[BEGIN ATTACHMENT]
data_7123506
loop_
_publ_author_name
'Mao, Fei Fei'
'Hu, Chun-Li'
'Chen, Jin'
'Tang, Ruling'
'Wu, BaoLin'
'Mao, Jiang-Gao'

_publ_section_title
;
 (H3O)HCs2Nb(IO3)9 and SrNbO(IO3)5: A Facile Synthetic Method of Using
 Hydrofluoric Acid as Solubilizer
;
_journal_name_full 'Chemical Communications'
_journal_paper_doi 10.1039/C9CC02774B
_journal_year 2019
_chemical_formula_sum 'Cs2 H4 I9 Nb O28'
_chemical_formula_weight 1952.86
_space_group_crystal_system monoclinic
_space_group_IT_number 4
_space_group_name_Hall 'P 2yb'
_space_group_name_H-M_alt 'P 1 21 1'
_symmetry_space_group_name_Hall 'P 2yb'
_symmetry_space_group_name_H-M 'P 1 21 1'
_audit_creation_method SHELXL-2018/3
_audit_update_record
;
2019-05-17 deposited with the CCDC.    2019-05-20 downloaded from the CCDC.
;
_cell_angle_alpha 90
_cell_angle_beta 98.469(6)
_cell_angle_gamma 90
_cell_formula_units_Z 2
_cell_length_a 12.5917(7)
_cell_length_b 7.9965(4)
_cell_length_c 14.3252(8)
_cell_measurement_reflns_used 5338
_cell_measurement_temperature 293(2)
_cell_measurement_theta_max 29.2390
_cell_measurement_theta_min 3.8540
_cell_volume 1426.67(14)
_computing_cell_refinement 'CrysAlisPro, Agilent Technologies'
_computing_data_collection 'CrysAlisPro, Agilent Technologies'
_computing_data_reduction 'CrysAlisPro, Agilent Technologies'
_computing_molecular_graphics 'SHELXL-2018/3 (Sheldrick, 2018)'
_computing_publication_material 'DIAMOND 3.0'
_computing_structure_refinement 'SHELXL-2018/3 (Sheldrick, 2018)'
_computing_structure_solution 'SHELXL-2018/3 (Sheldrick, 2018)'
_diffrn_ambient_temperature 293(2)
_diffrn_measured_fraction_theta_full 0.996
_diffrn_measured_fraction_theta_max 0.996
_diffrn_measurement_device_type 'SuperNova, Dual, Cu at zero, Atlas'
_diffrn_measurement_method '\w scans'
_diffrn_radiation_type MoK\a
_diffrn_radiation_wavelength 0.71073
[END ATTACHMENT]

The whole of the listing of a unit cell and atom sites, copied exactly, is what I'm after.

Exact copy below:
data_7123506
loop_
_publ_author_name
'Mao, Fei Fei'
'Hu, Chun-Li'
'Chen, Jin'
'Tang, Ruling'
'Wu, BaoLin'
'Mao, Jiang-Gao'

_publ_section_title
;
 (H3O)HCs2Nb(IO3)9 and SrNbO(IO3)5: A Facile Synthetic Method of Using
 Hydrofluoric Acid as Solubilizer
;
_journal_name_full 'Chemical Communications'
_journal_paper_doi 10.1039/C9CC02774B
_journal_year 2019
_chemical_formula_sum 'Cs2 H4 I9 Nb O28'
_chemical_formula_weight 1952.86
_space_group_crystal_system monoclinic
_space_group_IT_number 4
_space_group_name_Hall 'P 2yb'
_space_group_name_H-M_alt 'P 1 21 1'
_symmetry_space_group_name_Hall 'P 2yb'
_symmetry_space_group_name_H-M 'P 1 21 1'
_audit_creation_method SHELXL-2018/3
_audit_update_record
;
2019-05-17 deposited with the CCDC.    2019-05-20 downloaded from the CCDC.
;
_cell_angle_alpha 90
_cell_angle_beta 98.469(6)
_cell_angle_gamma 90
_cell_formula_units_Z 2
_cell_length_a 12.5917(7)
_cell_length_b 7.9965(4)
_cell_length_c 14.3252(8)
_cell_measurement_reflns_used 5338
_cell_measurement_temperature 293(2)
_cell_measurement_theta_max 29.2390
_cell_measurement_theta_min 3.8540
_cell_volume 1426.67(14)
_computing_cell_refinement 'CrysAlisPro, Agilent Technologies'
_computing_data_collection 'CrysAlisPro, Agilent Technologies'
_computing_data_reduction 'CrysAlisPro, Agilent Technologies'
_computing_molecular_graphics 'SHELXL-2018/3 (Sheldrick, 2018)'
_computing_publication_material 'DIAMOND 3.0'
_computing_structure_refinement 'SHELXL-2018/3 (Sheldrick, 2018)'
_computing_structure_solution 'SHELXL-2018/3 (Sheldrick, 2018)'
_diffrn_ambient_temperature 293(2)
_diffrn_measured_fraction_theta_full 0.996
_diffrn_measured_fraction_theta_max 0.996
_diffrn_measurement_device_type 'SuperNova, Dual, Cu at zero, Atlas'
_diffrn_measurement_method '\w scans'
_diffrn_radiation_type MoK\a
_diffrn_radiation_wavelength 0.71073